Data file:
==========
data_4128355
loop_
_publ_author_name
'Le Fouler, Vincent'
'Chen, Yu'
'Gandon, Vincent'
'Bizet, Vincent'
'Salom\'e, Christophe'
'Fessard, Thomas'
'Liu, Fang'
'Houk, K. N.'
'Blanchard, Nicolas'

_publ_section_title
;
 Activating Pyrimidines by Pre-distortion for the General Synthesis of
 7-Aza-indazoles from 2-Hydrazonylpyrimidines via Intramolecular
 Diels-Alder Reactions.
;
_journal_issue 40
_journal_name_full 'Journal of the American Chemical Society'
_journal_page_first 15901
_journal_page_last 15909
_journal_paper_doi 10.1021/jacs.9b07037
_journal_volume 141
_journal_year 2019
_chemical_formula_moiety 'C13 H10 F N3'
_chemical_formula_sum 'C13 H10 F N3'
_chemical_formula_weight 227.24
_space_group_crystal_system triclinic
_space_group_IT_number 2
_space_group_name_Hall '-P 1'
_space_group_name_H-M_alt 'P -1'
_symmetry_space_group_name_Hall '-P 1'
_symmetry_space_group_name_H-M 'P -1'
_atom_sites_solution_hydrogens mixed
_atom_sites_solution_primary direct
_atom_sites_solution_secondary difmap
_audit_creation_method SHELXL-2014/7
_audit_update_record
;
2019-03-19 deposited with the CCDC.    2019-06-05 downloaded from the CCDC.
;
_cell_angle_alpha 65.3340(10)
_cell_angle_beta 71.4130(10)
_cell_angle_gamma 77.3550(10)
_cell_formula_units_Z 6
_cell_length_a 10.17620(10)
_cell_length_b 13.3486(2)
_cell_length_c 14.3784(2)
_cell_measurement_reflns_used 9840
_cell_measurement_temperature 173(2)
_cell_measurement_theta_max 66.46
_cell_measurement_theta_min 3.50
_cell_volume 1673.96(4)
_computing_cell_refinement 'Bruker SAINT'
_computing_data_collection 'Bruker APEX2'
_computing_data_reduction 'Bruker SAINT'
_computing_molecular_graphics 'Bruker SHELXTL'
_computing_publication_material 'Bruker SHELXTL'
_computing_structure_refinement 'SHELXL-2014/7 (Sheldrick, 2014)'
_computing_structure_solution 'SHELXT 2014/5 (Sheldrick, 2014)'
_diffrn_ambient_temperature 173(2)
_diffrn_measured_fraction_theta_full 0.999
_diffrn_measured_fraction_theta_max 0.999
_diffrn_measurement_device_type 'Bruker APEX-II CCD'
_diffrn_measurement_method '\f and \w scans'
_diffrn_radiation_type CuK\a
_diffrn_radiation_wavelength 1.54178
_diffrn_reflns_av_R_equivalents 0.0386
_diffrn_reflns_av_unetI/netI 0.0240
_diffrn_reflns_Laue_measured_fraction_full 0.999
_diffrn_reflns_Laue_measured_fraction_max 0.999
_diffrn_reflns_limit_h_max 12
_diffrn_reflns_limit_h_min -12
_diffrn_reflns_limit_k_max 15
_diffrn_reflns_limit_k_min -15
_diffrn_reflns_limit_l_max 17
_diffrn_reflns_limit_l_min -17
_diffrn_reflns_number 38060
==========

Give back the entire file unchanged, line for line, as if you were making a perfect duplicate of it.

data_4128355
loop_
_publ_author_name
'Le Fouler, Vincent'
'Chen, Yu'
'Gandon, Vincent'
'Bizet, Vincent'
'Salom\'e, Christophe'
'Fessard, Thomas'
'Liu, Fang'
'Houk, K. N.'
'Blanchard, Nicolas'

_publ_section_title
;
 Activating Pyrimidines by Pre-distortion for the General Synthesis of
 7-Aza-indazoles from 2-Hydrazonylpyrimidines via Intramolecular
 Diels-Alder Reactions.
;
_journal_issue 40
_journal_name_full 'Journal of the American Chemical Society'
_journal_page_first 15901
_journal_page_last 15909
_journal_paper_doi 10.1021/jacs.9b07037
_journal_volume 141
_journal_year 2019
_chemical_formula_moiety 'C13 H10 F N3'
_chemical_formula_sum 'C13 H10 F N3'
_chemical_formula_weight 227.24
_space_group_crystal_system triclinic
_space_group_IT_number 2
_space_group_name_Hall '-P 1'
_space_group_name_H-M_alt 'P -1'
_symmetry_space_group_name_Hall '-P 1'
_symmetry_space_group_name_H-M 'P -1'
_atom_sites_solution_hydrogens mixed
_atom_sites_solution_primary direct
_atom_sites_solution_secondary difmap
_audit_creation_method SHELXL-2014/7
_audit_update_record
;
2019-03-19 deposited with the CCDC.    2019-06-05 downloaded from the CCDC.
;
_cell_angle_alpha 65.3340(10)
_cell_angle_beta 71.4130(10)
_cell_angle_gamma 77.3550(10)
_cell_formula_units_Z 6
_cell_length_a 10.17620(10)
_cell_length_b 13.3486(2)
_cell_length_c 14.3784(2)
_cell_measurement_reflns_used 9840
_cell_measurement_temperature 173(2)
_cell_measurement_theta_max 66.46
_cell_measurement_theta_min 3.50
_cell_volume 1673.96(4)
_computing_cell_refinement 'Bruker SAINT'
_computing_data_collection 'Bruker APEX2'
_computing_data_reduction 'Bruker SAINT'
_computing_molecular_graphics 'Bruker SHELXTL'
_computing_publication_material 'Bruker SHELXTL'
_computing_structure_refinement 'SHELXL-2014/7 (Sheldrick, 2014)'
_computing_structure_solution 'SHELXT 2014/5 (Sheldrick, 2014)'
_diffrn_ambient_temperature 173(2)
_diffrn_measured_fraction_theta_full 0.999
_diffrn_measured_fraction_theta_max 0.999
_diffrn_measurement_device_type 'Bruker APEX-II CCD'
_diffrn_measurement_method '\f and \w scans'
_diffrn_radiation_type CuK\a
_diffrn_radiation_wavelength 1.54178
_diffrn_reflns_av_R_equivalents 0.0386
_diffrn_reflns_av_unetI/netI 0.0240
_diffrn_reflns_Laue_measured_fraction_full 0.999
_diffrn_reflns_Laue_measured_fraction_max 0.999
_diffrn_reflns_limit_h_max 12
_diffrn_reflns_limit_h_min -12
_diffrn_reflns_limit_k_max 15
_diffrn_reflns_limit_k_min -15
_diffrn_reflns_limit_l_max 17
_diffrn_reflns_limit_l_min -17
_diffrn_reflns_number 38060